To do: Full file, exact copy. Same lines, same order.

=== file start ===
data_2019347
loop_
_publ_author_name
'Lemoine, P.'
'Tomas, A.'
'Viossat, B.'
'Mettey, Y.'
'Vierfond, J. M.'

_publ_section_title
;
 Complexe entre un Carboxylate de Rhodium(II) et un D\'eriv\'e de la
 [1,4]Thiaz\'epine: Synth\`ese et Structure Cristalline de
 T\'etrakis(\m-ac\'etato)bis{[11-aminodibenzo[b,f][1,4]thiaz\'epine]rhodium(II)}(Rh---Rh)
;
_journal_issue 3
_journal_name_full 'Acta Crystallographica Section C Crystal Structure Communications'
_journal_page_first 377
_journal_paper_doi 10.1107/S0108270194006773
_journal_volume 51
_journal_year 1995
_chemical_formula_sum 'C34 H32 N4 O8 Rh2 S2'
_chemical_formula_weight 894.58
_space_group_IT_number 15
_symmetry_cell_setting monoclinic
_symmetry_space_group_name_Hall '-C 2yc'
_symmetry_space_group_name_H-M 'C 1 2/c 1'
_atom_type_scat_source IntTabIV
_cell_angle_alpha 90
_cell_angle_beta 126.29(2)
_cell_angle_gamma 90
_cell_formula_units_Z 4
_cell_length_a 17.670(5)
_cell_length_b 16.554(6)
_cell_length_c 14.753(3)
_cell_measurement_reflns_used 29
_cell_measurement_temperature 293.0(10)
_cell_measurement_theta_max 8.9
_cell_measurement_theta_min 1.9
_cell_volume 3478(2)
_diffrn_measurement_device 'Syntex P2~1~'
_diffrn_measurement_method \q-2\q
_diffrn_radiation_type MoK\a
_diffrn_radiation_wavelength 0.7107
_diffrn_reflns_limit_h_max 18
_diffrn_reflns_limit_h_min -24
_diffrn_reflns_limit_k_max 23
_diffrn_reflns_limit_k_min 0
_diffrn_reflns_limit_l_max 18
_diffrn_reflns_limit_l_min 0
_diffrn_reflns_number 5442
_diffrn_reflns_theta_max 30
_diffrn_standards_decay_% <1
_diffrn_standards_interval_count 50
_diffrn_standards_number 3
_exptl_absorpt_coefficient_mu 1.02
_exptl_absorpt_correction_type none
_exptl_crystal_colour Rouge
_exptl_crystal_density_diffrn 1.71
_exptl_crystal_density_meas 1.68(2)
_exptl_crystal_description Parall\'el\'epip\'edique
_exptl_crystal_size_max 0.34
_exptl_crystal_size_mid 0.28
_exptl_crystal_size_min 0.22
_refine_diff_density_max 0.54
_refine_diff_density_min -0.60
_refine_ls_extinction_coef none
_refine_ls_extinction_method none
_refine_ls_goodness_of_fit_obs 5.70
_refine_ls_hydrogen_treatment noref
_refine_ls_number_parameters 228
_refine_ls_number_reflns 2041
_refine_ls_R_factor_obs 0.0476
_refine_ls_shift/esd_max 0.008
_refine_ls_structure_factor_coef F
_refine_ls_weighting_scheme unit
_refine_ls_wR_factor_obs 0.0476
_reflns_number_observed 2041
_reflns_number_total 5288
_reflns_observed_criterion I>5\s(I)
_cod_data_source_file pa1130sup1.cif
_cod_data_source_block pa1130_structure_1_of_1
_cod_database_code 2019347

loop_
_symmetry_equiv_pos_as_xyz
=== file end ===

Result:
data_2019347
loop_
_publ_author_name
'Lemoine, P.'
'Tomas, A.'
'Viossat, B.'
'Mettey, Y.'
'Vierfond, J. M.'

_publ_section_title
;
 Complexe entre un Carboxylate de Rhodium(II) et un D\'eriv\'e de la
 [1,4]Thiaz\'epine: Synth\`ese et Structure Cristalline de
 T\'etrakis(\m-ac\'etato)bis{[11-aminodibenzo[b,f][1,4]thiaz\'epine]rhodium(II)}(Rh---Rh)
;
_journal_issue 3
_journal_name_full 'Acta Crystallographica Section C Crystal Structure Communications'
_journal_page_first 377
_journal_paper_doi 10.1107/S0108270194006773
_journal_volume 51
_journal_year 1995
_chemical_formula_sum 'C34 H32 N4 O8 Rh2 S2'
_chemical_formula_weight 894.58
_space_group_IT_number 15
_symmetry_cell_setting monoclinic
_symmetry_space_group_name_Hall '-C 2yc'
_symmetry_space_group_name_H-M 'C 1 2/c 1'
_atom_type_scat_source IntTabIV
_cell_angle_alpha 90
_cell_angle_beta 126.29(2)
_cell_angle_gamma 90
_cell_formula_units_Z 4
_cell_length_a 17.670(5)
_cell_length_b 16.554(6)
_cell_length_c 14.753(3)
_cell_measurement_reflns_used 29
_cell_measurement_temperature 293.0(10)
_cell_measurement_theta_max 8.9
_cell_measurement_theta_min 1.9
_cell_volume 3478(2)
_diffrn_measurement_device 'Syntex P2~1~'
_diffrn_measurement_method \q-2\q
_diffrn_radiation_type MoK\a
_diffrn_radiation_wavelength 0.7107
_diffrn_reflns_limit_h_max 18
_diffrn_reflns_limit_h_min -24
_diffrn_reflns_limit_k_max 23
_diffrn_reflns_limit_k_min 0
_diffrn_reflns_limit_l_max 18
_diffrn_reflns_limit_l_min 0
_diffrn_reflns_number 5442
_diffrn_reflns_theta_max 30
_diffrn_standards_decay_% <1
_diffrn_standards_interval_count 50
_diffrn_standards_number 3
_exptl_absorpt_coefficient_mu 1.02
_exptl_absorpt_correction_type none
_exptl_crystal_colour Rouge
_exptl_crystal_density_diffrn 1.71
_exptl_crystal_density_meas 1.68(2)
_exptl_crystal_description Parall\'el\'epip\'edique
_exptl_crystal_size_max 0.34
_exptl_crystal_size_mid 0.28
_exptl_crystal_size_min 0.22
_refine_diff_density_max 0.54
_refine_diff_density_min -0.60
_refine_ls_extinction_coef none
_refine_ls_extinction_method none
_refine_ls_goodness_of_fit_obs 5.70
_refine_ls_hydrogen_treatment noref
_refine_ls_number_parameters 228
_refine_ls_number_reflns 2041
_refine_ls_R_factor_obs 0.0476
_refine_ls_shift/esd_max 0.008
_refine_ls_structure_factor_coef F
_refine_ls_weighting_scheme unit
_refine_ls_wR_factor_obs 0.0476
_reflns_number_observed 2041
_reflns_number_total 5288
_reflns_observed_criterion I>5\s(I)
_cod_data_source_file pa1130sup1.cif
_cod_data_source_block pa1130_structure_1_of_1
_cod_database_code 2019347

loop_
_symmetry_equiv_pos_as_xyz